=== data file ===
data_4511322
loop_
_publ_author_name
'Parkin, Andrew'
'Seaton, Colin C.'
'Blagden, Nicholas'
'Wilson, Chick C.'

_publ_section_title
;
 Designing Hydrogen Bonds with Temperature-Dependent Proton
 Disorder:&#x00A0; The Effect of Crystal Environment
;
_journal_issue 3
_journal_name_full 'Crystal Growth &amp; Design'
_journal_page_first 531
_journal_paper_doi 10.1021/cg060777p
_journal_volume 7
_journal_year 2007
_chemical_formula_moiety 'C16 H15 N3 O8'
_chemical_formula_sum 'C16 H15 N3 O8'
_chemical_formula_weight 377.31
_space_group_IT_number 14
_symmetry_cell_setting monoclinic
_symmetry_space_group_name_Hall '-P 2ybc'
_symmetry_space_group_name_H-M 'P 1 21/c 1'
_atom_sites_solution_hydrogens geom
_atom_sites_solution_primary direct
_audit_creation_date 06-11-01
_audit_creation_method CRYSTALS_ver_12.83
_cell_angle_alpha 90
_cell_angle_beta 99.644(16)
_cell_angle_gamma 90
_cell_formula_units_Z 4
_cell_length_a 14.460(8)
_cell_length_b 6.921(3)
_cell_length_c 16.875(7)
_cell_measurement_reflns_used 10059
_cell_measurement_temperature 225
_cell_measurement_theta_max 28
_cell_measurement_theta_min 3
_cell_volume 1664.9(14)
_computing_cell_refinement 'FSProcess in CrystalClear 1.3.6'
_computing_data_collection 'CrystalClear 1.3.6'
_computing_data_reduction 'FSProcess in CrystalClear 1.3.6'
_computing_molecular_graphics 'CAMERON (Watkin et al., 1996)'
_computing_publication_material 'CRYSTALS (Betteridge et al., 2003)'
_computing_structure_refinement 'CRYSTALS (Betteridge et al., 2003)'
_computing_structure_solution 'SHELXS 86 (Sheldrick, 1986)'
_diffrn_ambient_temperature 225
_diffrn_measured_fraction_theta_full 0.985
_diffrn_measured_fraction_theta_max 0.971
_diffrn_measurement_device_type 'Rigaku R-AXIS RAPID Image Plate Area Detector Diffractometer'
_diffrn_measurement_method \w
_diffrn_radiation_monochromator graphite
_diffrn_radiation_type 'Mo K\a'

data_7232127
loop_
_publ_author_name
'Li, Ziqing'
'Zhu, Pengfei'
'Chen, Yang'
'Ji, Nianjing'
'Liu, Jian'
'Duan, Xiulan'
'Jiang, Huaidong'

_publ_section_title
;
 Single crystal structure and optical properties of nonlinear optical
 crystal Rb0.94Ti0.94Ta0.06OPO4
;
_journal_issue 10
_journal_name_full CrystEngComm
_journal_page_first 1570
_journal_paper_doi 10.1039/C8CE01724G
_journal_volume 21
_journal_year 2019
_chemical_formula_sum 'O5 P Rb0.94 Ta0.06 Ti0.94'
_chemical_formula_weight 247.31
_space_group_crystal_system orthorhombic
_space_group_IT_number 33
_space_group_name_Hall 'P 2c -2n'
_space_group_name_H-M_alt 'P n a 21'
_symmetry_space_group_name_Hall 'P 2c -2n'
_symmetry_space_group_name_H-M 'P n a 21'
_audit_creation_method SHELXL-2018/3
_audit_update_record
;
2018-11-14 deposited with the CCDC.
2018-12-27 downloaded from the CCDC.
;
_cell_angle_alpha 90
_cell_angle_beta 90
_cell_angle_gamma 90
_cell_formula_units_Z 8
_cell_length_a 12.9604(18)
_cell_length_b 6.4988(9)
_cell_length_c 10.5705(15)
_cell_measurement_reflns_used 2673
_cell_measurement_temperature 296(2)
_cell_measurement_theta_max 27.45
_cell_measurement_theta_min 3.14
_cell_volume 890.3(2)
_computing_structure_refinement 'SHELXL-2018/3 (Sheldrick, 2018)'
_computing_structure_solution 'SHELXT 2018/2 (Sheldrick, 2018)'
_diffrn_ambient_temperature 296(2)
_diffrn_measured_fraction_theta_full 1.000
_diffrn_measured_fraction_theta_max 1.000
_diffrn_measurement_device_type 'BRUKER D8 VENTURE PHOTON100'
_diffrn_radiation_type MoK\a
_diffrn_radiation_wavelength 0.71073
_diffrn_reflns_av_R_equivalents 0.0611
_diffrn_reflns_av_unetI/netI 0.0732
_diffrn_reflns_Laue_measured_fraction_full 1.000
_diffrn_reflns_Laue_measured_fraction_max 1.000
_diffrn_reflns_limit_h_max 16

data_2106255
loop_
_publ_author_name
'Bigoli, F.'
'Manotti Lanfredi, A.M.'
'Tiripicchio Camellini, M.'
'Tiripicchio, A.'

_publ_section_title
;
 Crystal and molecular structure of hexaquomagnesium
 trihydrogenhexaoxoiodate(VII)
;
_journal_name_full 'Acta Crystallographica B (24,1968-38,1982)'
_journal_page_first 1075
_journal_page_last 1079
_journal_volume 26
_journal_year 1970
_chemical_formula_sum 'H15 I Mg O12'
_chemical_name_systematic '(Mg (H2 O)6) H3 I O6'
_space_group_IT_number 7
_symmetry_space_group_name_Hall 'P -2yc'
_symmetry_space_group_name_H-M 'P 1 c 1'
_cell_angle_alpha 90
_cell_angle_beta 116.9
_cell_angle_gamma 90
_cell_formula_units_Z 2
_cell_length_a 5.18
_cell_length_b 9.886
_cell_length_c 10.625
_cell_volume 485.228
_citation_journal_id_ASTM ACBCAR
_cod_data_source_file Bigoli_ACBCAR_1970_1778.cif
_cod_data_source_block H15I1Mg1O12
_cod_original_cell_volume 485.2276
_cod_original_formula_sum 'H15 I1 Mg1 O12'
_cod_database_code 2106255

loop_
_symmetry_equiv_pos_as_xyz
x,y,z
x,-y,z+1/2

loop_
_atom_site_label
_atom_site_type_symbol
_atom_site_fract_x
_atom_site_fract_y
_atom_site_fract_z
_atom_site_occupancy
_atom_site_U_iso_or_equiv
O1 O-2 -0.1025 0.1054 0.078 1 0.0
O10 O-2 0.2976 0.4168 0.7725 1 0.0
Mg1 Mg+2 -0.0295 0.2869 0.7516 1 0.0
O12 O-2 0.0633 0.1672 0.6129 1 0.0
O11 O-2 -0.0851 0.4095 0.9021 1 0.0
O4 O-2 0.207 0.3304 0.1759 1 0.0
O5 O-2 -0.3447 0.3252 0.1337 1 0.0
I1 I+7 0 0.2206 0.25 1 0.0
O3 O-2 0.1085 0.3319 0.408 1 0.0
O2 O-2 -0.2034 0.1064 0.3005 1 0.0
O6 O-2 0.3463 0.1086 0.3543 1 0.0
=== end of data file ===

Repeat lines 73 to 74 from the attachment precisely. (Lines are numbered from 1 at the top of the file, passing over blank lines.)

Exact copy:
_journal_page_first 1570
_journal_paper_doi 10.1039/C8CE01724G